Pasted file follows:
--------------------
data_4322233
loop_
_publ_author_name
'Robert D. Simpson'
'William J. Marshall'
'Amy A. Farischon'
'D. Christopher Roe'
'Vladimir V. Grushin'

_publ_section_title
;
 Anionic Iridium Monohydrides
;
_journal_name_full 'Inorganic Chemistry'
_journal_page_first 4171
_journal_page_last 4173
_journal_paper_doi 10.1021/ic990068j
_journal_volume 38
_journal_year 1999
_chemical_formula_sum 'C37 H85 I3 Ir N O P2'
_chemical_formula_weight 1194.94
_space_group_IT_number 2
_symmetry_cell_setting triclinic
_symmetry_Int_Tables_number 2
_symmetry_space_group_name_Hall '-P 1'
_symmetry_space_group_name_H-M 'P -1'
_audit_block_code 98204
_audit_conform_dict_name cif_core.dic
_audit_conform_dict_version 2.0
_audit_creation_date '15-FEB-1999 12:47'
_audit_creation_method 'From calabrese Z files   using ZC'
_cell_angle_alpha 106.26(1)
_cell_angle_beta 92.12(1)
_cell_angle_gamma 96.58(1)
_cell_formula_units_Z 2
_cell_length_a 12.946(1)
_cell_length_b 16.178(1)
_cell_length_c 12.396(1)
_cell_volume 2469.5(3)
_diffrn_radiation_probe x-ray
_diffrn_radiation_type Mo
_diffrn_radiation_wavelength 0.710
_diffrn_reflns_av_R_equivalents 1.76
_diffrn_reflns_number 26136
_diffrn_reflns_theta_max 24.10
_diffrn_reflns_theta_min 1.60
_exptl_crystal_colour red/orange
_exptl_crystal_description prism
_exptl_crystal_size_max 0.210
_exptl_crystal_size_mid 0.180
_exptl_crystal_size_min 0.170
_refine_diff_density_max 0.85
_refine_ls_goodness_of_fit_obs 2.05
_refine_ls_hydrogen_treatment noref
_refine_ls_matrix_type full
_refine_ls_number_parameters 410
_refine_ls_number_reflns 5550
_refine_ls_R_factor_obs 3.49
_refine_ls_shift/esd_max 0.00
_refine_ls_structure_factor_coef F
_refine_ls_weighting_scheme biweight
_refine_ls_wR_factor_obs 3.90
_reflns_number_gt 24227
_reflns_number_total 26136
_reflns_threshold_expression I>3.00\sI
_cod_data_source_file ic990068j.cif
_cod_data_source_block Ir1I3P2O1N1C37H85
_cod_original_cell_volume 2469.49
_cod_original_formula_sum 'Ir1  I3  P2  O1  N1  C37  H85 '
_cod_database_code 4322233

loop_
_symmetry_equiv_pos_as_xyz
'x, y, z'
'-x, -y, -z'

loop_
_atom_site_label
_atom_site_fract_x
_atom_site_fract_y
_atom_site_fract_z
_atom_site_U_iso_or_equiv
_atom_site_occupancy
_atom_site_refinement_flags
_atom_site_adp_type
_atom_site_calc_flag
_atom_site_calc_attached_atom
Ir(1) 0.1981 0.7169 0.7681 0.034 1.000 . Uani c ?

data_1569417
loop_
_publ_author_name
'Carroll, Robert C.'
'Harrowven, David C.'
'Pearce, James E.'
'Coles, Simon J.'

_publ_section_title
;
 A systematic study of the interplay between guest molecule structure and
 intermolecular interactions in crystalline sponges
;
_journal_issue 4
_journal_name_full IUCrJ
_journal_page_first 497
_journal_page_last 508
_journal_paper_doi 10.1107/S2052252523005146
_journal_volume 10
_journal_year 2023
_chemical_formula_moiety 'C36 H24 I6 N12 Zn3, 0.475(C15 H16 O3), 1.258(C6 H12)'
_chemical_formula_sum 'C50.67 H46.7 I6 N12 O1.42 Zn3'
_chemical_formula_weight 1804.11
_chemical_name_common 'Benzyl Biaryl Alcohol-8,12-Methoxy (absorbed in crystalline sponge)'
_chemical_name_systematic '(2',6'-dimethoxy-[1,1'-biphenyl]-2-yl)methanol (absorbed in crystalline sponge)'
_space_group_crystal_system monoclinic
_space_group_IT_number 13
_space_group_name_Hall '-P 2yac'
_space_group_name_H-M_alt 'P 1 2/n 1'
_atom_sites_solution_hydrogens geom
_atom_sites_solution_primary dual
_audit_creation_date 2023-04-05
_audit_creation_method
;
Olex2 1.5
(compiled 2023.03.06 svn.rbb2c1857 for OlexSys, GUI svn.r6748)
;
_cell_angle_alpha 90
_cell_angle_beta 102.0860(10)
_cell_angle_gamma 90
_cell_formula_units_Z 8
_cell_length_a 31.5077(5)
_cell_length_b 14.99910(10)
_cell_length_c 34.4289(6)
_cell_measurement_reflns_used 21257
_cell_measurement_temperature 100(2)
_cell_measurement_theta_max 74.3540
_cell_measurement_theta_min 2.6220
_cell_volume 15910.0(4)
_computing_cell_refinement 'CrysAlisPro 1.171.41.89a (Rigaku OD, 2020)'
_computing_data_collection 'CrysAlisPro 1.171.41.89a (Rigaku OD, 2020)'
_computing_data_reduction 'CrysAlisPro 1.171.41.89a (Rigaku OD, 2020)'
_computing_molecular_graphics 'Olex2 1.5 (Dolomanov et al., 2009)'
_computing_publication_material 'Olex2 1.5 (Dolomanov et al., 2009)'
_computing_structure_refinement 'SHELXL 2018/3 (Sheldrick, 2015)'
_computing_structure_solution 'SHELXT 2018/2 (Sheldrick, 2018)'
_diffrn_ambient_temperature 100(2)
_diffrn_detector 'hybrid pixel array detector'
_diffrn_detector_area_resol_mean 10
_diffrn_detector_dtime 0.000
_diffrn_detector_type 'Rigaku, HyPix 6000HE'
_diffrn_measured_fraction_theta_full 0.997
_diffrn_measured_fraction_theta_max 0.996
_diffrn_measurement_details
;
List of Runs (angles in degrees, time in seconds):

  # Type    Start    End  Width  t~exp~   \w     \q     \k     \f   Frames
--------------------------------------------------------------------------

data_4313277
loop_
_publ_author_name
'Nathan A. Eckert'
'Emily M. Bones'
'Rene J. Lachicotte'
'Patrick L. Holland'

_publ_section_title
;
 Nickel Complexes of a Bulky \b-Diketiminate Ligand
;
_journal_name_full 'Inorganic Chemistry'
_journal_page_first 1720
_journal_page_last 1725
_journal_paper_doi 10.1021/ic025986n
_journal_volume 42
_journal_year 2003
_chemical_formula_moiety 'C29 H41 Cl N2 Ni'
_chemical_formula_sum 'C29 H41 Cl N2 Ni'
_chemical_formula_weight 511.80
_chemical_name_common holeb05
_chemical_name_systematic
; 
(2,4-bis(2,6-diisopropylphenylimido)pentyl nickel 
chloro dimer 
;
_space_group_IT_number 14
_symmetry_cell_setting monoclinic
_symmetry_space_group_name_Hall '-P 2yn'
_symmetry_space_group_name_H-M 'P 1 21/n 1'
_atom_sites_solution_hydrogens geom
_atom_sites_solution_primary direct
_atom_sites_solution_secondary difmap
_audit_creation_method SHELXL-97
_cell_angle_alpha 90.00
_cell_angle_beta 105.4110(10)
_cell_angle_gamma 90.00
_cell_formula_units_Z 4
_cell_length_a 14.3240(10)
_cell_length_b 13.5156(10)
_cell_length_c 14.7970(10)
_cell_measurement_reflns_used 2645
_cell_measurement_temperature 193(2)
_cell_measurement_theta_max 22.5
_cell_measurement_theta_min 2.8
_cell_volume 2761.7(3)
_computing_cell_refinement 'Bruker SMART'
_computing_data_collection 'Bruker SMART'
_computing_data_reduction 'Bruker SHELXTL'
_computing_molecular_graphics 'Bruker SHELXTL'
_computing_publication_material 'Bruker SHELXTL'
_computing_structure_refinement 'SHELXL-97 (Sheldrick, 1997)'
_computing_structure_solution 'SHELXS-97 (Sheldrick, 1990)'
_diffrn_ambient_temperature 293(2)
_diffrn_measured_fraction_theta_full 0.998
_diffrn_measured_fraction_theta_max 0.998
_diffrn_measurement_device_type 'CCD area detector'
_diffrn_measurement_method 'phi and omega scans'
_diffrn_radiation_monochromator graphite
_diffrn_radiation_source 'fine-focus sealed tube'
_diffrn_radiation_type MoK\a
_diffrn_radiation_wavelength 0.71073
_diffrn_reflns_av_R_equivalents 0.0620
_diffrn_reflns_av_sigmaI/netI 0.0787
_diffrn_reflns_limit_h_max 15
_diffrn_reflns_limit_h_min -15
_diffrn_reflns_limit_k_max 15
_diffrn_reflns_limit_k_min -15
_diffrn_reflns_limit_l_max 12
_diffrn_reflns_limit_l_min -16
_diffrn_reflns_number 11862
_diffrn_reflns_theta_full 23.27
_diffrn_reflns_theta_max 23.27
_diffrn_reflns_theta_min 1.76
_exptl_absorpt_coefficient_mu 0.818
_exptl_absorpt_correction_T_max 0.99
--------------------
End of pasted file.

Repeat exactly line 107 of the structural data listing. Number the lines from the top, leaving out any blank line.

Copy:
_chemical_formula_weight 1804.11